Porsche Taycan is a full electric five-door hatchback aimed at those who want a practical
family vehicle with plenty of performance, and that does minimal harm to the environment.

That’s right – it’s a family hatch, but there’s a lot more to it than carrying you and the kids
around. This is a full-on sports machine that can be taken on track days – or to simply
carve your way around your favourite section of country road very early in the morning
when there’s nobody else about.

Like all Porsches with GTS badges, it’s a midrange model. There are faster, much more
expensive Taycan variants with added performance, but the standard model is relatively
affordable starting at just $158,100 for a two-wheel-drive working on the rear wheels.

Prices can go sky high up to $283,000 if you go the whole hog with extra power in the so-
called Turbo models. Obviously, the latter don’t have a turbocharger, but we guess that
adding a lot of extra grunt does sort-of justify the Turbo tag (your thoughts?)

The warranty is three years and unlimited distance which is on the low side these days.
Many vehicles are now covered for five years and no distance limit. Surely Porsche has
enough faith in its cars to cover them for five years?

Taycan carries a decent resemblance to the famed 911 which isn’t easy to do in a practical
family car. We like the shape, as did all of our friends and neighbours who popped around
to check it out. Well done the stylists!

The Taycan GTS variant has blacked-out styling elements within the front bar, headlights,
door mirrors, side sills and window trim.

The driver gets a 16.8-inch curved display easy to see at a glance. You can customise it,
it’s beautifully laid out and easy to read in all light conditions.

Luggage space is useful, too, with 84 litres in the small front ‘boot’, sometimes tagged as
being a ‘frunk’ a shortened version of front trunk … or a ‘froot’. There’s 366 litres of space
under the rear hatch and it’s easy to load.

A high-quality Bose audio system is standard. The high-resolution 10.9-inch touchscreen
is clear to see in any light and is easy to use.

Power is produced by two permanent magnet synchronous motors. There’s a two-speed
transmission at the rear, the front axle has a single-speed.

The Porsche GTS model has 380 kW of power. But if you use ‘overboost’ there’s 440 kW
and 850 Nm sent to all four wheels.

The Performance Battery Plus system gives you a 93.4 kWh battery pack with a claimed
range of 485 km.

During our 340 km week of driving, we averaged 19.8 kWh per 100 kilometres, which is
less than the estimates given by Porsche. Perhaps because I tend to be an economical
driver in all cars (and have a Guinness Book of Records entry to prove it).

The Porsche Taycan GTS hasn’t been rated by Australasian NCAP. It does score well on
the Euro NCAP testing program, gaining the maximum of five stars in 2019

It has an active bonnet system, a full suite of airbags including curtain ‘bags along the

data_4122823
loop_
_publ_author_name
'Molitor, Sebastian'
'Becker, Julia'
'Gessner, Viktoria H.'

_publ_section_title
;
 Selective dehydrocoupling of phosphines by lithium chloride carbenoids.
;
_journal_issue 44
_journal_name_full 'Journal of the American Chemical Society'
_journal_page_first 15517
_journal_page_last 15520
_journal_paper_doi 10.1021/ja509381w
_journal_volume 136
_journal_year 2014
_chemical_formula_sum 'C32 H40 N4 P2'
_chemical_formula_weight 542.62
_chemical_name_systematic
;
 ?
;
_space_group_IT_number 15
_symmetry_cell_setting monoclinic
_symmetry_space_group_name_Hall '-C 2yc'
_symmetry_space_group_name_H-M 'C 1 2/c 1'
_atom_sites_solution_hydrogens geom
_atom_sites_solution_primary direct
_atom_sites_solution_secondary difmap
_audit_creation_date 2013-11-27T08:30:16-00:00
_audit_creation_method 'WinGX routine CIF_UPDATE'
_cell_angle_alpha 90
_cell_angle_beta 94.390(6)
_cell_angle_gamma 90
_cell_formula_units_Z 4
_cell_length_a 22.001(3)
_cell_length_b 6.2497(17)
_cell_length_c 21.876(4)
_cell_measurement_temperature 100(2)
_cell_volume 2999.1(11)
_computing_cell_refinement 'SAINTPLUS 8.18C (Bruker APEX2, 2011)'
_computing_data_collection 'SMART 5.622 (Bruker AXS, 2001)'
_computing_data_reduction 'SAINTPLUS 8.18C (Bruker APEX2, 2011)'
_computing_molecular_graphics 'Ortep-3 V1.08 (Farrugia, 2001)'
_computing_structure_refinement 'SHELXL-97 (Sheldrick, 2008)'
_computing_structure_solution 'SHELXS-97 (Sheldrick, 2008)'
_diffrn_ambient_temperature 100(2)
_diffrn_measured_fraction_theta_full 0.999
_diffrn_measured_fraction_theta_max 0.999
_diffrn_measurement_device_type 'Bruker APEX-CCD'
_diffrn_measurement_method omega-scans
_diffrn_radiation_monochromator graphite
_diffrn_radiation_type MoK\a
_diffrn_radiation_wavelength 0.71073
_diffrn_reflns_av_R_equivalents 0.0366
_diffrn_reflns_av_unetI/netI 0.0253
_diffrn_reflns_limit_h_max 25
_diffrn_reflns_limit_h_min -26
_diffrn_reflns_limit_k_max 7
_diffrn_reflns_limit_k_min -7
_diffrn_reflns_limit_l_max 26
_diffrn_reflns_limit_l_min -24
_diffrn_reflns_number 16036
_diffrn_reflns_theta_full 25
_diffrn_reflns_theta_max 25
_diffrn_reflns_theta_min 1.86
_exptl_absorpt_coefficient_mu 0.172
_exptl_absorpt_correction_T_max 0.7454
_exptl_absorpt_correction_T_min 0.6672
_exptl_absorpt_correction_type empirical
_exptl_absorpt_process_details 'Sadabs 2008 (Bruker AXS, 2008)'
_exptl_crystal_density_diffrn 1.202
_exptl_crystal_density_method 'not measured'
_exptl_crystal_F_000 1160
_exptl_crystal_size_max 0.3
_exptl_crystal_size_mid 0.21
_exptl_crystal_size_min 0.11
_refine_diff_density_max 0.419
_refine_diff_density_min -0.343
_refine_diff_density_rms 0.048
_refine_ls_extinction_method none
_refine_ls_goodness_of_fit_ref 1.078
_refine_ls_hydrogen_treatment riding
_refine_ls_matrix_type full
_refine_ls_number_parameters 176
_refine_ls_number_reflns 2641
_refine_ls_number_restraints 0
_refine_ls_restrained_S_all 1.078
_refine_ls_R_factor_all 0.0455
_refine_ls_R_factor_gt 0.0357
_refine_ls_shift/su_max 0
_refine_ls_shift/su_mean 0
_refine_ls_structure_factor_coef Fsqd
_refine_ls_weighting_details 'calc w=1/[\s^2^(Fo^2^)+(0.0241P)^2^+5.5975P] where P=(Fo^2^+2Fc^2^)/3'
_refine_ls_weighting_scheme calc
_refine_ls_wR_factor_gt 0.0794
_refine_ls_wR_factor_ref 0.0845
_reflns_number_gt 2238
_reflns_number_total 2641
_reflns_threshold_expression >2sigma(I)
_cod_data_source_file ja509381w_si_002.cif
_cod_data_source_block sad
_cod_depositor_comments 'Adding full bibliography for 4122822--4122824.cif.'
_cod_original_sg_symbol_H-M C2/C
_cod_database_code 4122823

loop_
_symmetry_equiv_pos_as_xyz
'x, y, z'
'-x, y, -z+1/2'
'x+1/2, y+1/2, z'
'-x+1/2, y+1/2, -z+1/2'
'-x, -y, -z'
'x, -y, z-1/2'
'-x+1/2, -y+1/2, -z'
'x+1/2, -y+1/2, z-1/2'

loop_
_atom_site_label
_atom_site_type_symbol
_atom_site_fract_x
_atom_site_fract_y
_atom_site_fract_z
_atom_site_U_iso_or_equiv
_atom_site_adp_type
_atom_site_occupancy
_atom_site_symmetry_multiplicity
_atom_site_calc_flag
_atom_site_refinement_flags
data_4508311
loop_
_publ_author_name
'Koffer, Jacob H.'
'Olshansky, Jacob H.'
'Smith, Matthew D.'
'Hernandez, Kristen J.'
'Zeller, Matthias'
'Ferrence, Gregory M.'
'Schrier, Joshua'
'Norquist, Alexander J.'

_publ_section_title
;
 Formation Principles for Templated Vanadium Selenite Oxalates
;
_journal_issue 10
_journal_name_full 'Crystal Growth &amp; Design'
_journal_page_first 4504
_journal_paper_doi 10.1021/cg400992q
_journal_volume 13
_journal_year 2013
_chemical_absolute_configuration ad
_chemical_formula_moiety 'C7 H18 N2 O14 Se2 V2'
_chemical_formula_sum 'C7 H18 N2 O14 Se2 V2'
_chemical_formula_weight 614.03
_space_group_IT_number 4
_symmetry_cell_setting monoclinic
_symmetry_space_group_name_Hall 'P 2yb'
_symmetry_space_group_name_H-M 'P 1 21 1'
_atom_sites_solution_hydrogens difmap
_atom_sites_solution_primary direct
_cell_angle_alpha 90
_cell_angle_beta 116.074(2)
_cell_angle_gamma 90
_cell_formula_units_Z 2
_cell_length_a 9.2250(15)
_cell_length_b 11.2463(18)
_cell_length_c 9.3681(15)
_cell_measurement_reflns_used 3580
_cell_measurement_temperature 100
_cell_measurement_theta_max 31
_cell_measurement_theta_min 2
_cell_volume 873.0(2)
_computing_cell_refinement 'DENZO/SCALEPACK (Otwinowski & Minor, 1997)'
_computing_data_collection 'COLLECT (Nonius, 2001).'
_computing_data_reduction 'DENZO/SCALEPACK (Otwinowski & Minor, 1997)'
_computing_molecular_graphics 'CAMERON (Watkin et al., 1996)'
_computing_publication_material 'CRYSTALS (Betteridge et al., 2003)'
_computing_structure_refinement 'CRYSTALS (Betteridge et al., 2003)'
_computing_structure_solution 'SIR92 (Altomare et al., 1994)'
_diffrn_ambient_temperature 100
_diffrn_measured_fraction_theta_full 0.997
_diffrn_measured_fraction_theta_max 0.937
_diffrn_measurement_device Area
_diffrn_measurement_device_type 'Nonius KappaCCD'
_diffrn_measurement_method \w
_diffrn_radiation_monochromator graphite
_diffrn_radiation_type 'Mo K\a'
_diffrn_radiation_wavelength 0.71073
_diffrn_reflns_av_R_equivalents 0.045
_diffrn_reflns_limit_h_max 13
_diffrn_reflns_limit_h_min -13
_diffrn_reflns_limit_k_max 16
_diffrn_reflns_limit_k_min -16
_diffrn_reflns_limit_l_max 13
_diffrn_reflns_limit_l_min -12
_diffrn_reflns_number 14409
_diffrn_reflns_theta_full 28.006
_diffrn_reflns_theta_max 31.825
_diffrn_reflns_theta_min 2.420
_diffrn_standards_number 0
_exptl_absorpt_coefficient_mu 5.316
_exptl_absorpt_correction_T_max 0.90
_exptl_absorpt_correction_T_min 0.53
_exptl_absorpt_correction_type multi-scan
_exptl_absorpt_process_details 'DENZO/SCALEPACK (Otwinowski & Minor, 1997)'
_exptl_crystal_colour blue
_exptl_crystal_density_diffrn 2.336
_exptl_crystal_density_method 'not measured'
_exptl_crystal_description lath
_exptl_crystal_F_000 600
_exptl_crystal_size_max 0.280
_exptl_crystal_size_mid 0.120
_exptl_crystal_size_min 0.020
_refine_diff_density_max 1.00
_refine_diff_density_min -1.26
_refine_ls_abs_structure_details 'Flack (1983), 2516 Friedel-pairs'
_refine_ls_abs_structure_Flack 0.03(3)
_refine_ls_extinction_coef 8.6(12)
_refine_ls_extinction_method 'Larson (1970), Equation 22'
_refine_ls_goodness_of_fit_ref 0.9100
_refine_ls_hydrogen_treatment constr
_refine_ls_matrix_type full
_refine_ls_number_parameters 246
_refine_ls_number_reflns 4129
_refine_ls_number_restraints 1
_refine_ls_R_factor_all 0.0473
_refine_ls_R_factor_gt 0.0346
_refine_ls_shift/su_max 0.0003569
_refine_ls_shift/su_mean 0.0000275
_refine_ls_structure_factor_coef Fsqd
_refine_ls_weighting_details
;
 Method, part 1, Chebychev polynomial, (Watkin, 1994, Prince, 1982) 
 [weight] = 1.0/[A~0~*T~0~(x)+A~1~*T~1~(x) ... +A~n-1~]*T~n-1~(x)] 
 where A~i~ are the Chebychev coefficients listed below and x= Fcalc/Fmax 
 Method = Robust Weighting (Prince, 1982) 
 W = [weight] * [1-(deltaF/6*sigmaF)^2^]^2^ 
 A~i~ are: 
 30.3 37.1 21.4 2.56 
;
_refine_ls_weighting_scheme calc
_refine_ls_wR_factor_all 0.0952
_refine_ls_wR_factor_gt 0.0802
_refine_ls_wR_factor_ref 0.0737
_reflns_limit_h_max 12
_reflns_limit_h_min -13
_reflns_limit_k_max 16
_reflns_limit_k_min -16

entire roof frame and side window sections, and with rollover detection.

There’s lane-change assist and lane-keep assist with corrective steering should the driver
not paying attention.

In addition there’s active lane-keep assist with traffic jam assist and emergency assist,
cross-road assist, collision and brake assist rear cross-traffic alert and exit warning.

The zero to 100 km/h time claimed by Porsche is 3.7 seconds. That’s right 3.7 seconds,
not that many years back anything under six seconds was considered to be rocketship
acceleration, the ultra-low time of the Taycan was due not only to its instantaneous
reaction to flooring the right pedal but also the huge torque that’s there from one rpm.

Three driving modes allow you to select Normal, Sport and Sport Plus. The full 440kW
comes in when you select launch-control. The 380kW still offers plenty of grunt.

Driver and three passenger get comfortable seats, with a bit of a squeeze in a centre seat
in the back. The driver and front passenger have 18-way electric adjustable seats.

There’s a head-up display, which is easy to read even in sunlight.

Looks: 8/10
Performance: 10/10
Safety: 8/10
Thirst: 7/10
Practicality: 6/10 (mainly because of the short fuel range)
Comfort: 8/10
Tech: 9/10
Value: 8/10


Taycan RWD: $158,100
Taycan 4S AWD: $197,200
Taycan GTS AWD: $240,300
Taycan Turbo AWD: $280,300
Taycan Turbo S AWD: $351,000
Taycan Cross 4 Turismo: $178,800
Taycan Cross 4S Turismo: $208,000
Taycan Cross Turbo Turismo: $283,000
Note: These prices do not include government or dealer delivery charges. Contact your
local Porsche dealer for drive-away prices.


Capacity: NA
Configuration: NA
Maximum Power: 460 kW
Maximum Torque: 850 Nm @ rpm
Fuel Type: NA
Combined Fuel Cycle (ADR 81/02): L/100km
CO2 Emissions: Nil

Length: 4963 mm
Wheelbase: 2900 mm
Width: 1966 mm
Height: 1381 mm
Turning Circle: 11.2 metres
Kerb Mass: 2295 kg
Fuel Tank Capacity: NA

Front: Ventilated disc
Rear: Ventilated disc

Three years / unlimited kilometres


About Ewan Kennedy

Ewan Kennedy, a long-time car enthusiast, was Technical Research Librarian with the NRMA from 1970 until 1985. He worked part-time as a freelance motoring journalist from 1977 until 1985, when he took a full-time position as Technical Editor with Modern Motor magazine. Late in 1987 he left to set up a full-time business as a freelance motoring journalist. Ewan is an associate member of the Society of Automotive Engineers - International. An economy driving expert, he set the Guinness World Record for the greatest distance travelled in a standard road vehicle on a single fuel fill. He lists his hobbies as stage acting, travelling, boating and reading.
Bookmark the permalink.

Leave a Reply

Your email address will not be published. Required fields are marked *